Havell, William (DNB00)
HAVELL, WILLIAM (1782–1857), landscape-painter, was the son of a drawing master at Reading, who kept a small shop to eke out his narrow means. William, born on 9 Feb. 1782, was one of fourteen children. In early life he spent some time sketching in Wales, but it was somewhat against his father's will that he adopted art as a profession. In 1804 he sent his first contribution to the Royal Academy - a view of Carnarvon Castle and another of of the valley of Nant Ffrancon in the name county. In the same year he became one of the founding members of the (now Royal) Society of Painters in Water-colours. In 1807 he was in Westmoreland, where he stayed about two years, studying mountain scenery. In 1813 he seceded from the Water-colour Society, but under a then existing rule continued to contribute to their exhibitions, as well as to the Royal Academy, where he exhibited in 1812 and 1814. In 1816 he was engaged in a work called 'Picturesque Views ond Characteristic Scenery of British Villas', when he went with Lord Amherst's embassy to China. In consequence of a quarrel the engagement was soon broken off, and he retired to India in 1817, where he stayed till 1825, pursuing his profession with profit. On his return he rejoined the Watercolour Society, but he found that his place in public favour was filled by younger men, and after a while be ceased to contribute to their exhibitions and took to painting in oils. He visited Florence, Rome, and Naples in 1827, and became a constant contributor to the Royal Academy, his subjects being chiefly Italian, but sometimes from Wales, Westmoreland, and China. He also exhibited at the British Institution and Suffolk Street. Although his works were of great merit and distinguished by pure and delicate colour, they failed to attract the public, and having lost his savings by the failure of an Indian bank, he became a pensioner on the Turner Fund. He died, after some years of declining health, at Kensington on 16 Dec. 1857. Havell was one of the best of the earlier painters in water-colour, and did much to advance this art, and his pictures in oil, though neglected during his lifetime, have recently risen greatly in estimation. There is a drawing of Windsor by him in the South Kensington Museum, besides a few good examples of his earlier drawings in Wales and Westmoreland.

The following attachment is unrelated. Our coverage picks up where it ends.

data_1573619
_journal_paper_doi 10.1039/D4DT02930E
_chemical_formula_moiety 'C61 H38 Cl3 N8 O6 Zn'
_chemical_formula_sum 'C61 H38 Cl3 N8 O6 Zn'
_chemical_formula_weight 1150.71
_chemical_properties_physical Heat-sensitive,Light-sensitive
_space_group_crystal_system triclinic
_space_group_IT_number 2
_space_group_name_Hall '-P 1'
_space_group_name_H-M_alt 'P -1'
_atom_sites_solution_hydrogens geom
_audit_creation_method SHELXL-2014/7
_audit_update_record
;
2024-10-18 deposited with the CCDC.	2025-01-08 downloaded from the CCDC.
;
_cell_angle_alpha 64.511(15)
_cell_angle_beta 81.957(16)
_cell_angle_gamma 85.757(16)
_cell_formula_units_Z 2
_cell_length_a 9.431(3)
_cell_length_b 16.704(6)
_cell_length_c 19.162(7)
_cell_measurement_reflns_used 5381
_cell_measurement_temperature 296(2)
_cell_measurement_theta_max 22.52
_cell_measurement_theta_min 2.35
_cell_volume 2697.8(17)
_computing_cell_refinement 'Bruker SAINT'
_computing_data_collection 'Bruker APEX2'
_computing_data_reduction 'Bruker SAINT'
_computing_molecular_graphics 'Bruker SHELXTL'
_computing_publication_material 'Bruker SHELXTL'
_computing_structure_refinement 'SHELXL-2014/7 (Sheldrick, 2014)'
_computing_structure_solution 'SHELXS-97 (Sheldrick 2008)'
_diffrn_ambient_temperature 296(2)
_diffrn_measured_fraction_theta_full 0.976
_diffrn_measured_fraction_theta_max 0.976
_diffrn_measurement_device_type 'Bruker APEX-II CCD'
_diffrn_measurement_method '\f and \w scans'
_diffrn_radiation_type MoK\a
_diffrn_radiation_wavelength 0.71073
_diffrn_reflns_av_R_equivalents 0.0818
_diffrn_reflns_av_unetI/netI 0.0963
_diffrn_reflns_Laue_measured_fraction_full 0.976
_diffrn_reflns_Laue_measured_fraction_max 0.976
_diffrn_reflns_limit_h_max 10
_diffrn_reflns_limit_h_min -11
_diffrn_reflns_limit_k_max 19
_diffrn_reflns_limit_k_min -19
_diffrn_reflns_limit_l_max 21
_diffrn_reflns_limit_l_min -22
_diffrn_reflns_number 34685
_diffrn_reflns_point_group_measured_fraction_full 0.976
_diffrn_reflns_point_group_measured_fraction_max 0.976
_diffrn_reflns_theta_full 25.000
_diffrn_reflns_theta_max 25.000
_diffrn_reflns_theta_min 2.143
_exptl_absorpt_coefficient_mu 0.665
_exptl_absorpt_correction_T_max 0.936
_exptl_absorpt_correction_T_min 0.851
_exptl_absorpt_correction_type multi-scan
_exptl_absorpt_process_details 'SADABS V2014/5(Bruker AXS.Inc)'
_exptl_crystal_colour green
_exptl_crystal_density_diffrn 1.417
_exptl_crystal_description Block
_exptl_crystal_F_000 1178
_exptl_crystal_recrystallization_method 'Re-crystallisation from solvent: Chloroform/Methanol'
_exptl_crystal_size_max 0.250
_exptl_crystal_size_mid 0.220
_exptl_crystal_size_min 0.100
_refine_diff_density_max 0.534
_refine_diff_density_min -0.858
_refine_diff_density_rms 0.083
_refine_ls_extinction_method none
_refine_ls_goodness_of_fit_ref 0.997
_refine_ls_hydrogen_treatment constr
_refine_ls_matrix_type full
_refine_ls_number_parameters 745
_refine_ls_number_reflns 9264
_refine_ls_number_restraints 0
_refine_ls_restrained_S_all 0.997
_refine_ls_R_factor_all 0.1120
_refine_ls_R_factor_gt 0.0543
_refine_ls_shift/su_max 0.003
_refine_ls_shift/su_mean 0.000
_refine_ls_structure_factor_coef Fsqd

Three of Havell's brothers obtained a certain success in the profession of art. George Havell (d. 1839?) was an animal painter, and attempted engraving and sculpture. Edmund Havell was an occasional exhibitor at the Rotal Academy, and he succeeded his father as drawing-master at Reading: his son, Edmund Havell the younger (b. 1819), is a well-known artist. Frederick James Havell (1801-1840), the third brother, practised line engraving and mezzotint, and made experiments in photography.
[Redgrave's Dict, of Artists; Grave's Dict.; Annals of the Fine Arts; Monkhouse's Earlier English Water-colour Painters.]